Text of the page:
For obtaining resistant cultivars, traditional breeding but also molecular tools to select plants according to the presence of specific genes and/or QTL are imperative. The QTL were originally mapped in biparental populations, restricted in allelic variations and with low genomic resolution. In recent years, some limitations of this traditional mapping were overcome by the genome-wide association studies (GWAS), which dissect the genetic basis of complex characters considering naturally occurring genetic variation providing higher mapping resolution (Korte and Farlow, 2013; Liu et al., 2016).

In this special issue, Babu et al. reviewed different strategies to control rusts, including the exploitation of complete and partial resistance, the pleiotropic effects of some resistance genes and the importance of molecular markers for the pyramidization of resistant genes in new varieties. Aspects of next-generation sequencing platforms and the development of the kompetitive allele-specific PCR (KASP) have been outlined. Additionally, the recent development of the sequence alignment of the genome and its importance to identify marker-trait associations, candidate genes and improved breeding values in studies of genomic selection were also summarized. The importance of advanced genotyping platforms to estimate genetic diversity and construction of the high-density genetic maps, isolation of genes and cloning were described.

Ghimire et al. reviewed that more than 500 QTL for resistance were reported for Fusarium head blight. Furthermore, 79 genes and more than 200 QTL were found for leaf rust and 82 genes and 140 QTL for stripe rust in the seedling and adult stages, respectively. Breeding efforts for incorporating resistance in the southeast of the USA mentioning the most used genes and QTL present in the current cultivars were reported. Carmack et al. found that optical sorter selection was useful to identify lines with resistant alleles for markers associated with some specific genes for Fusarium head blight, such as Fhb1, finding kernel damage and DON reductions after sorter selection.

Kumar et al. found 9, 18, and 26 QTL significantly associated with seedling resistance to two or more pathotypes of P. striiformis, P. triticina, and P. graminis, respectively, several of them for more than one rust type, in a panel of 483 spring wheats genotyped with a 35K SNP array in a GWAS. Furthermore, there were 16, 18, and 27 QTL associated with leaf rust, yellow rust and stem rust, respectively, in two out of four environments in the adult stage, some associated with more than one rust type. Candidate genes were also reported.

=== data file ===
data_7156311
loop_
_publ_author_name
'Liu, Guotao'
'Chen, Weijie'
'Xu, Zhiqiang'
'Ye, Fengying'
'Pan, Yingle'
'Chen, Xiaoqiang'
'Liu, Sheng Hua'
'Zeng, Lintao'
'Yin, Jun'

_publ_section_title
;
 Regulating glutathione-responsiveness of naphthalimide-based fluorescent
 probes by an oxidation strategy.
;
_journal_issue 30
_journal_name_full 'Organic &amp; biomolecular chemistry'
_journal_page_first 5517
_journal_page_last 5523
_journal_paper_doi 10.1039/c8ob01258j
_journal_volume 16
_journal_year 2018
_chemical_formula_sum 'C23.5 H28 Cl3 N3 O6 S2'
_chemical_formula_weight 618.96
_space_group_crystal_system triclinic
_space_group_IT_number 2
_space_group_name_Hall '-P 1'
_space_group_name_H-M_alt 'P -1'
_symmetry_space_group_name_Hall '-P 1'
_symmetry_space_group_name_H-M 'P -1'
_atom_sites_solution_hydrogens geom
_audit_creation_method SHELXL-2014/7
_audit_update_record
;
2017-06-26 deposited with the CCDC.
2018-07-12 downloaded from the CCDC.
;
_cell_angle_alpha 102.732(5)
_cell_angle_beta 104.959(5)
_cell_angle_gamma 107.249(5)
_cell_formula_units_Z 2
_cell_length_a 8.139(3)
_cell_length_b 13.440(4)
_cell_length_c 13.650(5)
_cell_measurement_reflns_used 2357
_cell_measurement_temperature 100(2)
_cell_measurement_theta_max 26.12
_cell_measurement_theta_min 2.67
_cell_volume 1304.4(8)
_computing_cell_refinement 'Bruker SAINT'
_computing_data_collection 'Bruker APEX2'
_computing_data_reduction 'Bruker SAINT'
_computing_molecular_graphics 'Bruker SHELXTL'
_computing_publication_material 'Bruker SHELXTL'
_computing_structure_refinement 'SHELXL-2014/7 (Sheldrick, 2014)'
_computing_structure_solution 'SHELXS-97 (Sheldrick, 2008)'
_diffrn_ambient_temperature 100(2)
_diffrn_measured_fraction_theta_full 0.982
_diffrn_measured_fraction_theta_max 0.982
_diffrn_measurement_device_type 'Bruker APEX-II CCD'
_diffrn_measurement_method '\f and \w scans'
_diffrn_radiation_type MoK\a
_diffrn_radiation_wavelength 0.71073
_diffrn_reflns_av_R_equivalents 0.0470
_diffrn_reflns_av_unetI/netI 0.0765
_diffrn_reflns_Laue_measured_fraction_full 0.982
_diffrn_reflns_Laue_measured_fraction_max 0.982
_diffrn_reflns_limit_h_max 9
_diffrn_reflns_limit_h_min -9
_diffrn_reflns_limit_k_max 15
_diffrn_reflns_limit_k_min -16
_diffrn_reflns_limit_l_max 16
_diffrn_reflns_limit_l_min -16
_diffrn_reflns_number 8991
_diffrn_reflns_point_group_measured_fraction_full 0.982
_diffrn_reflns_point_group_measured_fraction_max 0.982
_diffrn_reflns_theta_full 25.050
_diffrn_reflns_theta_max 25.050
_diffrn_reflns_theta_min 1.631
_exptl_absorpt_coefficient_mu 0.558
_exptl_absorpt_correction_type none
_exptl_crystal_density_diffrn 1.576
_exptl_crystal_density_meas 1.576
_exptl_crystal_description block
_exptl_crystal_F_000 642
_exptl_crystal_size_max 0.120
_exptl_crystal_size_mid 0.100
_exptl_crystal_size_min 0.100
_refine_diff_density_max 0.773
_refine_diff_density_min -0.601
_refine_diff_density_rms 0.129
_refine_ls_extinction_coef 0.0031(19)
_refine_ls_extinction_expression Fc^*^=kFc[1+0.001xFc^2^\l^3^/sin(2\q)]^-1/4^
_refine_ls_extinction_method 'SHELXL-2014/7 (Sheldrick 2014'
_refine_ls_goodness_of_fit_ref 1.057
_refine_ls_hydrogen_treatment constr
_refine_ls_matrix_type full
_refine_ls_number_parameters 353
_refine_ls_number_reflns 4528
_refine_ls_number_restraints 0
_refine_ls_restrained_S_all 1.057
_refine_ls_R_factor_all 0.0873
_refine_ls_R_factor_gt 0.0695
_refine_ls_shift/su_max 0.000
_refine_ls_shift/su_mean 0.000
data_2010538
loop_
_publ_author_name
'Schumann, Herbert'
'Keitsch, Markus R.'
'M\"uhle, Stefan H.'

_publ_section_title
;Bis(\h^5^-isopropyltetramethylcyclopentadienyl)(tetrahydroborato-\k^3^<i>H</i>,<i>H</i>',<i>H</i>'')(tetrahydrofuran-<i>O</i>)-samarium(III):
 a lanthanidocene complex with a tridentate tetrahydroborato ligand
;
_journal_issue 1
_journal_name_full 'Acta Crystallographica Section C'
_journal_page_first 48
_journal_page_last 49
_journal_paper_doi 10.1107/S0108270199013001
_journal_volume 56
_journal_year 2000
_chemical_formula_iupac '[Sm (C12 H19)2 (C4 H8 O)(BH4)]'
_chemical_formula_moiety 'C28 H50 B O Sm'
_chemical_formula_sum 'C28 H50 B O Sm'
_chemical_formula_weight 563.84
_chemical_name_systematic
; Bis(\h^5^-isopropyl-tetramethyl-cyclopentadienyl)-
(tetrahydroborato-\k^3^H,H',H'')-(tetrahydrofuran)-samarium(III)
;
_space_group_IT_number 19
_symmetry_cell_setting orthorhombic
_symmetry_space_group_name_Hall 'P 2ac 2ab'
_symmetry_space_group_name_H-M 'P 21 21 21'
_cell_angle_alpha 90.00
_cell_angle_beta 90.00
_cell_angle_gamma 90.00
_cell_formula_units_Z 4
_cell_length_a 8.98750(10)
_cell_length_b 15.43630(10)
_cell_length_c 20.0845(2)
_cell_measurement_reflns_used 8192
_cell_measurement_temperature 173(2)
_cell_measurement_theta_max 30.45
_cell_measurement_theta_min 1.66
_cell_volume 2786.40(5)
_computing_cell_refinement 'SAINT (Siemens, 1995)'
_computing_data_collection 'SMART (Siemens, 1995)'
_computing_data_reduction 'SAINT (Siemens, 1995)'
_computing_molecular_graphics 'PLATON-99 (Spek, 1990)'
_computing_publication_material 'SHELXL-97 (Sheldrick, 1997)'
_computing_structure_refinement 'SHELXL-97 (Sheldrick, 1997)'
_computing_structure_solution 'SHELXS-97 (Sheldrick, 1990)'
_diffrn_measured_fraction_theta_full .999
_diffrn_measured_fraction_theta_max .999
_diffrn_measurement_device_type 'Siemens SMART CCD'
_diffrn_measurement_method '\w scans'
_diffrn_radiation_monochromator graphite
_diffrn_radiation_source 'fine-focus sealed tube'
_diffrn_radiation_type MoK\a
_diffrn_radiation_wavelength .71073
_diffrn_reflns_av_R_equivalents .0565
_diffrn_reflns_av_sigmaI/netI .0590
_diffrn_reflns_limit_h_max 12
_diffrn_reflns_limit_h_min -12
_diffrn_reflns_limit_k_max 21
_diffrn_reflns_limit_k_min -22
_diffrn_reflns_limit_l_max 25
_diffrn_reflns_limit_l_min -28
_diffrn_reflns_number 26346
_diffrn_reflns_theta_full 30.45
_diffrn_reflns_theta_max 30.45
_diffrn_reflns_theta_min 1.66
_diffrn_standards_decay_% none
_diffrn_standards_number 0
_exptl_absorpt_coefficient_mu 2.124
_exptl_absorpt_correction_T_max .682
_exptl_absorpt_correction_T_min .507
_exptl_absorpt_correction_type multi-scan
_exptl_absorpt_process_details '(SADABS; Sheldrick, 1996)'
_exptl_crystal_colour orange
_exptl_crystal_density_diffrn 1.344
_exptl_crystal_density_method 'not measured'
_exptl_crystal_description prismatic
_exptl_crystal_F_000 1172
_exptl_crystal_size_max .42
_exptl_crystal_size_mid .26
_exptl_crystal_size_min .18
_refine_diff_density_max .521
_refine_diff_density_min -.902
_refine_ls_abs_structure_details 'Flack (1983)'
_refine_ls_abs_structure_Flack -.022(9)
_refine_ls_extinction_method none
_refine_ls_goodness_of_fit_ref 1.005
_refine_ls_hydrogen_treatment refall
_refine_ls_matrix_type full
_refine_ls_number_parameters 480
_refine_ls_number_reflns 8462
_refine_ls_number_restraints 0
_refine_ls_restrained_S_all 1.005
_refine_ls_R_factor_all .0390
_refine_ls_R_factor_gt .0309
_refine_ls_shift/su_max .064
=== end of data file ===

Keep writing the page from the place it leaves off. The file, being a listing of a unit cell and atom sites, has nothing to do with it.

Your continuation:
Huerta-Espino et al. detected that Lr34, Lr45, Lr67, and Lr68, conditioning resistance to leaf rust alone or in combinations, were present among 51 tall and semi-dwarf varieties released in Mexico before and after the Green Revolution, together with additional slow rusting and race-specific genes. Leaf necrosis associated with genes for slow rusting was evident in all cultivars and most of them showed the pseudo black chaff phenotype in the glumes and below the nodes (Borlaug et al., 1949) due to the presence of the gene Str2. Furthermore, associations of the slow rusting genes with durable resistance for leaf rust, yellow rust and stem rust, including the race Ug99, were found in cultivars released before the Green Revolution and their descendants.

Another important wheat disease affecting leaves, nodes and glumes is Septoria nodorum blotch caused by Parastagonospora (anamorph, Stagonospora; teleomoph, Phaeosphaeria) nodorum (Berk.) Quaedvlieg, Verkley, and Crous. Francki et al. detected significant genotype × environment interactions regardless of whether the same or different isolates were inoculated in the adult stage of 232 genotypes from diverse origins in Western Australia. However, several genotypes showed high levels of resistance against different isolates in multi-location trials. The GWAS also detected 20 QTL associated with the resistance on chromosomes 1A, 1B, 4B, 5A, 5B, 6A, 7A, 7B, and 7D, some of them novel and multiple against different isolates in some environments.

In the last years, new aggressive strains of Puccinia striiformis Westend caused epidemics in warmer regions across the world (Liu et al., 2017). Mu et al., using a GWAS, genotyped a panel of 857 USA genotypes with molecular markers for 18 resistance genes or QTL. They phenotyped the accessions in seedlings with six predominant or most virulent races of Puccinia striiformis and by natural infection in the adult stage, identifying 51 loci associated with resistance. Genes Yr5 and Yr15, which are resistant to all races in the USA and Yr 46, resistant to many races, were not present.